So, Apple announced the availability of their first two-button-esque mouse yesterday. While two button mice have been supported by the Mac OS for years, Apple itself has never released anything but the one button mouse they are notoriously known for. With the release of the Mighty Mouse, Apple has taken a step forward in computing in my opinion. The mouse has some great features, and is highly customizable - but it’s not without its shortcomings. We take a detailed look at the mouse that shocked the tech world in our review.
A number of sites have picked up the story that Intel Developer kits from Apple include TCPA/TPM DRM in the Kernel. TCPA/TPM DRM is a technical term for a Trustworthy Computing solution that limits what fair use consumers can use with the media they own. Basically it lets an application control what other applications or pieces of hardware can access it’s files. For instance a file created in Quicktime could be signed with a quicktime flag meaning no 3rd party applications or other users could view that file. There has been no word on how Apple is going to implement TCPA/TPM DRM yet, but conceivably they could use it to say that no non-DRM’ed pieces of media could be played on a machine making the assumption that if a file does not include DRM then it must be pirated. TCPA/TPM DRM also features the ability to create a secure encrypted channel between a graphics card and a monitor that supports TCPA - this unfortunately not only would help “prevent” piracy by capturing the live stream from the computer to the monitor (something not really done in practice anyway) but would force you to buy a TCPA compliant monitor.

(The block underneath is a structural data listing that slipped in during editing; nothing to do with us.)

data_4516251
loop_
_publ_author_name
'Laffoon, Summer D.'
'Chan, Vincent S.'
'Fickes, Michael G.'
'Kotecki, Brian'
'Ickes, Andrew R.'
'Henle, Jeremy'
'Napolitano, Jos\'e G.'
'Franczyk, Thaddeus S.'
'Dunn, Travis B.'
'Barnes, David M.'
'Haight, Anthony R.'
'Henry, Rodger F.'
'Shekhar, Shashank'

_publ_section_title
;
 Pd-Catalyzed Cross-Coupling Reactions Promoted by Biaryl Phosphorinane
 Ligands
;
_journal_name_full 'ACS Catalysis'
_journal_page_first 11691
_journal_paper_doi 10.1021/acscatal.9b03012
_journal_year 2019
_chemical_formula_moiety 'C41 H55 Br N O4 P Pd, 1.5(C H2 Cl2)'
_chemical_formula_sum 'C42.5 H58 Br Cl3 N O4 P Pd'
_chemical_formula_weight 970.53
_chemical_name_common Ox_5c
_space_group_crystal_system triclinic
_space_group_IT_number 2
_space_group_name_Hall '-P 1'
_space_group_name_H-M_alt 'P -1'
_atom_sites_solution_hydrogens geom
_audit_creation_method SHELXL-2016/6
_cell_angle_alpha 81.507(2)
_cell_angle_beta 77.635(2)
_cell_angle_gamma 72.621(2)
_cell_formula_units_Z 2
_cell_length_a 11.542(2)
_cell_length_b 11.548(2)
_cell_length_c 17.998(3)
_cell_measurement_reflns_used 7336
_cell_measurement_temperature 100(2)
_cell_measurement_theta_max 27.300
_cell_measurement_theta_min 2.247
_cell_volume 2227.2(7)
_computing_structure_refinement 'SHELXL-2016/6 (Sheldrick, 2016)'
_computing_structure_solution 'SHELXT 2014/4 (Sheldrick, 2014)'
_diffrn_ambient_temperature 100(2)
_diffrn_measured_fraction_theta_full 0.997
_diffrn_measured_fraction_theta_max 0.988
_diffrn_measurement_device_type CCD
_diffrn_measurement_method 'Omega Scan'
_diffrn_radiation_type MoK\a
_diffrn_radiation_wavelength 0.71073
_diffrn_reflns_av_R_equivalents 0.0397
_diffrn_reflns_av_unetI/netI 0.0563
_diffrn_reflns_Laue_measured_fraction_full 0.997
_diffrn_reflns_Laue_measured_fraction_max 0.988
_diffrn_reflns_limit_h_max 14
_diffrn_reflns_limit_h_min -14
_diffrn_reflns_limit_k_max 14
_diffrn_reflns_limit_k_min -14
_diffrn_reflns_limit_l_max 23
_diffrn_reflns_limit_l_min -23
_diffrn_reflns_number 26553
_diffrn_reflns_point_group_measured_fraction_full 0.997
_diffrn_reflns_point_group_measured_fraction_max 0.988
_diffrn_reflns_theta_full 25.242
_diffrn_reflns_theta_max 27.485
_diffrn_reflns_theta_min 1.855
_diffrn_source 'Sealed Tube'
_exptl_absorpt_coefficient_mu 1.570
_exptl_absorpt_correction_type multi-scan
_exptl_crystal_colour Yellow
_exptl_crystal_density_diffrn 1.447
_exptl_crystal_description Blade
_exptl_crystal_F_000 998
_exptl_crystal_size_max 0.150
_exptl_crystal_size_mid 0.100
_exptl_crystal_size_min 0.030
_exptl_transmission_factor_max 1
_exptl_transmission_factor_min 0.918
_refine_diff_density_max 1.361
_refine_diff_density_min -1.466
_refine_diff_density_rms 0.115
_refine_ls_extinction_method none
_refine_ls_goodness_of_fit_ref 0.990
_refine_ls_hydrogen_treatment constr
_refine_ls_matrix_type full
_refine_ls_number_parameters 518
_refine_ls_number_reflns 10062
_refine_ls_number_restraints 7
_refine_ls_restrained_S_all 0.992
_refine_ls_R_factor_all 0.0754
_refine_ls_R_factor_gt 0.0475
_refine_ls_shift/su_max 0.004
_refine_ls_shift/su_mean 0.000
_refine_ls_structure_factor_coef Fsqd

Of course Windows Vista will have TCPA/TPM DRM built in as well - it’s one of Microsoft’s big selling points. I’m not sure how they are spinning it as a benefit to consumers as this does nothing but hurt innocent users wishing to exercise fair use of their content - pirates will always find a method to getting around DRM solutions. TCPA is a technology that only hinders consumers, and benefits no-one but the MPAA, RIAA, and other large greedy organizations that don’t trust their paying customers. With both Apple and Microsoft playing into the media organizations wishes for TCPA to be widely adopted then the consumer loses choice, freedom, and the ability to exercise fair use of the media they both own and enjoy. Check out a possible solution and more information about TCPA after the jump.
The folks over at SCOTTeVEST have come up with yet another piece of clothing aimed at making the tech life just a little bit easier to live. The TEC Hidden Cargo Shorts are perfect for the summer, but how well do they carry your gadgets? Find out in our review, after the jump.